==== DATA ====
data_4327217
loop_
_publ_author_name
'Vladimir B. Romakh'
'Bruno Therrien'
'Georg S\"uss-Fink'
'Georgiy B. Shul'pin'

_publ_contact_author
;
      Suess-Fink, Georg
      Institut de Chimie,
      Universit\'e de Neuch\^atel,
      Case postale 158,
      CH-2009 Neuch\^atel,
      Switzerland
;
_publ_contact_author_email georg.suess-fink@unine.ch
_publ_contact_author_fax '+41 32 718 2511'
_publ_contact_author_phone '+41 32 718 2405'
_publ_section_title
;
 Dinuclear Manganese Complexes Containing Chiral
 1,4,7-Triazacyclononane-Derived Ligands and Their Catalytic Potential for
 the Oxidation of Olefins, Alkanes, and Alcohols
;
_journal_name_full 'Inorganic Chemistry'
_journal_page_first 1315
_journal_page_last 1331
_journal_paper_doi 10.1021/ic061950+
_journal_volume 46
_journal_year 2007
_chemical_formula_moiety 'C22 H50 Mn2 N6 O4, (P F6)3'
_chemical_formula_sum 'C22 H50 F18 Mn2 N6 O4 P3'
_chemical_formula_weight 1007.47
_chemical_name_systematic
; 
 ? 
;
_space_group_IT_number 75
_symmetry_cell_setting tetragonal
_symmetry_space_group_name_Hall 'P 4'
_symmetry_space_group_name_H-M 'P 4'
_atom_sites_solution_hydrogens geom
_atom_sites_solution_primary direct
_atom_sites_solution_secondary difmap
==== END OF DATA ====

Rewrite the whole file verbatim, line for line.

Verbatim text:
data_4327217
loop_
_publ_author_name
'Vladimir B. Romakh'
'Bruno Therrien'
'Georg S\"uss-Fink'
'Georgiy B. Shul'pin'

_publ_contact_author
;
      Suess-Fink, Georg
      Institut de Chimie,
      Universit\'e de Neuch\^atel,
      Case postale 158,
      CH-2009 Neuch\^atel,
      Switzerland
;
_publ_contact_author_email georg.suess-fink@unine.ch
_publ_contact_author_fax '+41 32 718 2511'
_publ_contact_author_phone '+41 32 718 2405'
_publ_section_title
;
 Dinuclear Manganese Complexes Containing Chiral
 1,4,7-Triazacyclononane-Derived Ligands and Their Catalytic Potential for
 the Oxidation of Olefins, Alkanes, and Alcohols
;
_journal_name_full 'Inorganic Chemistry'
_journal_page_first 1315
_journal_page_last 1331
_journal_paper_doi 10.1021/ic061950+
_journal_volume 46
_journal_year 2007
_chemical_formula_moiety 'C22 H50 Mn2 N6 O4, (P F6)3'
_chemical_formula_sum 'C22 H50 F18 Mn2 N6 O4 P3'
_chemical_formula_weight 1007.47
_chemical_name_systematic
; 
 ? 
;
_space_group_IT_number 75
_symmetry_cell_setting tetragonal
_symmetry_space_group_name_Hall 'P 4'
_symmetry_space_group_name_H-M 'P 4'
_atom_sites_solution_hydrogens geom
_atom_sites_solution_primary direct
_atom_sites_solution_secondary difmap